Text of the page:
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Blog Series: The Many Faces of Perseverance Featuring Rachel Turner

The Many Faces Of Perseverance Blog Series. I thought it would be nice to take the filter out of our daily lives and to be able to relate to many different people about struggles that we each face. I am learning everyday to embrace the struggles we go through, instead of fearing them. I am learning that everything we go through is putting us on our path and helping us grow. I am learning that even when its uncomfortable and hard that we are learning so much about ourselves and  that our struggles are shaping us into a better version of ourselves. I hope you gain guidance, inspiration, and support from this series – Alexa

Rachel, what made you want to share your story?

I wanted to share my story because sharing it is how I healed through it, and the healing came from writing and also knowing I wasn’t alone. They say that you shouldn’t write about something until you’re healed, and I agree with that, I have too often written from a place of pain. But the pain writing was the unfiltered truth that I pieced myself back together through, and where others found a home in too.


I can remember when I walked into the chapel of this little quick marriage place. There was a man that looked like Santa, and he was the man that was going to marry us. It smelled like Subway, like the restaurant because it was above a Subway. I felt so embarrassed to be there, in my white shirt and jeans. I was only 5 months postpartum, but I had to get married. I didn’t want to be married, but I was a teen mom with no life plan. I mean I wanted to be a writer, but as a high school drop out, I didn’t see that happening. While the man that looked like Santa asked me if I wanted to carry fake roses down the isle, my friends were getting ready for their senior homecoming.

There was only once that my dad asked me if this was really what I wanted, I was screaming in my head ‘please no, please take me out of here right now”. But I smiled and said yes, this is what I want to do. I thought once we were married that that’s when the happiness would set it. But it didn’t, we fought on the way home from little Santa chapel and everything was the same. Now it was just legally binding.

I met my then husband when I was 15, and at 18 I was married. I knew nothing of life, and I believed that being married would lock me into this place of feeling safe and happy, because someone loved me. As if I was unloveable, and his love would make me whole. It didn’t. I kept trying to dress, act and be like a wife. But no mater how short I cut my hair, because somehow I thought this was ‘wife like’, or how much I shopped at The Gap and made his lunches, there was never any happiness.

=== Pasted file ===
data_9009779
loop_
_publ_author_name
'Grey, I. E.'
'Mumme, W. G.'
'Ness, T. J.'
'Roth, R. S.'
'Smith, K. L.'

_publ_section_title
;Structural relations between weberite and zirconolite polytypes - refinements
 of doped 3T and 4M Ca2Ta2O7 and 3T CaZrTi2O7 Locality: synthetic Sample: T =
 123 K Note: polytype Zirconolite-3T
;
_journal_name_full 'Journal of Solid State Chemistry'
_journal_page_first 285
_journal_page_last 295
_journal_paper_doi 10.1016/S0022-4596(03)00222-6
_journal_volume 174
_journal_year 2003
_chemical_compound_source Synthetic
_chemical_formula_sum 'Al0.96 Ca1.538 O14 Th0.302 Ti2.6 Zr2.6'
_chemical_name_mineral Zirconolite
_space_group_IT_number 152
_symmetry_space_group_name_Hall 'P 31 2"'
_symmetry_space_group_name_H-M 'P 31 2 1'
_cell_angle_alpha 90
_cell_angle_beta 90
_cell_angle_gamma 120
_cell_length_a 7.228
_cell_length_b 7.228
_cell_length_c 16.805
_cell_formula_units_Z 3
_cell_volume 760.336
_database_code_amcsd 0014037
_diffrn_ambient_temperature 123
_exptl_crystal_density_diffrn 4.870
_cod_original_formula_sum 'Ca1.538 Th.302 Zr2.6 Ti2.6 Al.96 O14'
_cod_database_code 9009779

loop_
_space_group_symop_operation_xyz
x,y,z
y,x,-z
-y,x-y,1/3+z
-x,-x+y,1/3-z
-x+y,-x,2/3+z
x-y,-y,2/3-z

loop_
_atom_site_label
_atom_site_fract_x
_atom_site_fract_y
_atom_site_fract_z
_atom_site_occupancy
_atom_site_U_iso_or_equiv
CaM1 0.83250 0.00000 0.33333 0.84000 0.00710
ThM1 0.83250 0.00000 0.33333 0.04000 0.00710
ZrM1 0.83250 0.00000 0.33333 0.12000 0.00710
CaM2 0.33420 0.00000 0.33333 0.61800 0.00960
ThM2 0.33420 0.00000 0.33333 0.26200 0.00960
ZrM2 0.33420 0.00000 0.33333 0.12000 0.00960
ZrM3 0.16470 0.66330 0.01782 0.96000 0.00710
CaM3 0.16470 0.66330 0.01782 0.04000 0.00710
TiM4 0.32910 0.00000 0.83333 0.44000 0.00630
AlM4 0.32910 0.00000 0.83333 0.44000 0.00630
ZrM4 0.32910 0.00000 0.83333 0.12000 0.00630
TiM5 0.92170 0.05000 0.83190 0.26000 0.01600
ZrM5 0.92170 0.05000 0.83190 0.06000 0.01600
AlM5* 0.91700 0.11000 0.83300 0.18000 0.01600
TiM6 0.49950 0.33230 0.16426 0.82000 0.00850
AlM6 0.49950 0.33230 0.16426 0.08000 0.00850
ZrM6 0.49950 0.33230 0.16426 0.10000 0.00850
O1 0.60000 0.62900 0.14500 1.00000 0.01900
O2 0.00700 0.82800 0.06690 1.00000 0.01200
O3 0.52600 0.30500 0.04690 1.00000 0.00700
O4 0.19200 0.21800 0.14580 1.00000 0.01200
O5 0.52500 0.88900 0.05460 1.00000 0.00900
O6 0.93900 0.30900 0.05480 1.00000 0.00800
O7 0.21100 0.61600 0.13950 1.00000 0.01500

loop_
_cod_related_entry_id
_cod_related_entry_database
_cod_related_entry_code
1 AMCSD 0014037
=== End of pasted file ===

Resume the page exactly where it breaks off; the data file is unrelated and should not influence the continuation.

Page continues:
We knew nothing about life, life or ourselves, how could we make this work? I felt like I had no other option, so each day he would leave for work and I would dream of what my life would look like if I left. I would go on vacation travel sites and plan a whole vacation, acting like I had unlimited money.I would keep putting time limits on when I would leave, and then those time periods would pass and I was still there.

Shortly after I was married I created Strong Chicks Rock, my business where I help women create healthy relationships with food and their body and started to produce some income. The idea of leaving became more of a reality, but I wasn’t making enough to be able to leave with my son. I eventually said “okay, just save money until you’re 27, and then you can leave’. Oh gosh, I don’t know why that became the age, but I thought I had to be realistic. With each passing day though, I felt more and more like a ghost in my body. I was depressed, and terrified of the person I was becoming. I wasn’t becoming a bad person, just a sad person.

Then one day I read Wild by Cheryl Strayed, and she said that sometimes we have to be brave enough to break our own hearts, even if the outcome will hurt others and cause us to be sad, rock the boat, shake up our lives etc.And it all clicked, I couldn’t keep ghost walking through my life. This isn’t a practice life, this isn’t a trial. I can’t keep saying one day, I can’t keep dreaming and dreaming because one day I’ll be 87 and still married and have never once lived.

So my marriage ended. And my son and I walked away with $37 in my pocket, and we bounced around to and from different friends houses. But I began to find happy. With no money, no house and no car, I found happy because I was free. Now, I’m a writer, business owner and have a car (that I bought!), and a home I love. I’ll be 24 next month.

I think this is a story about finding your voice, disrupting normal to live a life you love, and knowing that when you’re brave enough to live life, like truly live life, that’s where you’ll find happy, and freedom.

Rachel Turner

 

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